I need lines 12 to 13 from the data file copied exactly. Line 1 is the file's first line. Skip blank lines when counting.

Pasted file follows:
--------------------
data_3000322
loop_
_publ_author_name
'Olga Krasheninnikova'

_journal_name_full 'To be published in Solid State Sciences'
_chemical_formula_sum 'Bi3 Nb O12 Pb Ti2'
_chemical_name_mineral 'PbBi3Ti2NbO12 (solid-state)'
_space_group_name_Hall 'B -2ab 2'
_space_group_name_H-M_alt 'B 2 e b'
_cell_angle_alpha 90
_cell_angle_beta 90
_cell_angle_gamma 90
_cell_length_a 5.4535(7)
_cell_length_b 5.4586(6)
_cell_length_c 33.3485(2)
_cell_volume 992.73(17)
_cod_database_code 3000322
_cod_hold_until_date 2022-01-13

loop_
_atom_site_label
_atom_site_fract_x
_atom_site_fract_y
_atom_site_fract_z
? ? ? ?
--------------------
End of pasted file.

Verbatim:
_cell_angle_gamma 90
_cell_length_a 5.4535(7)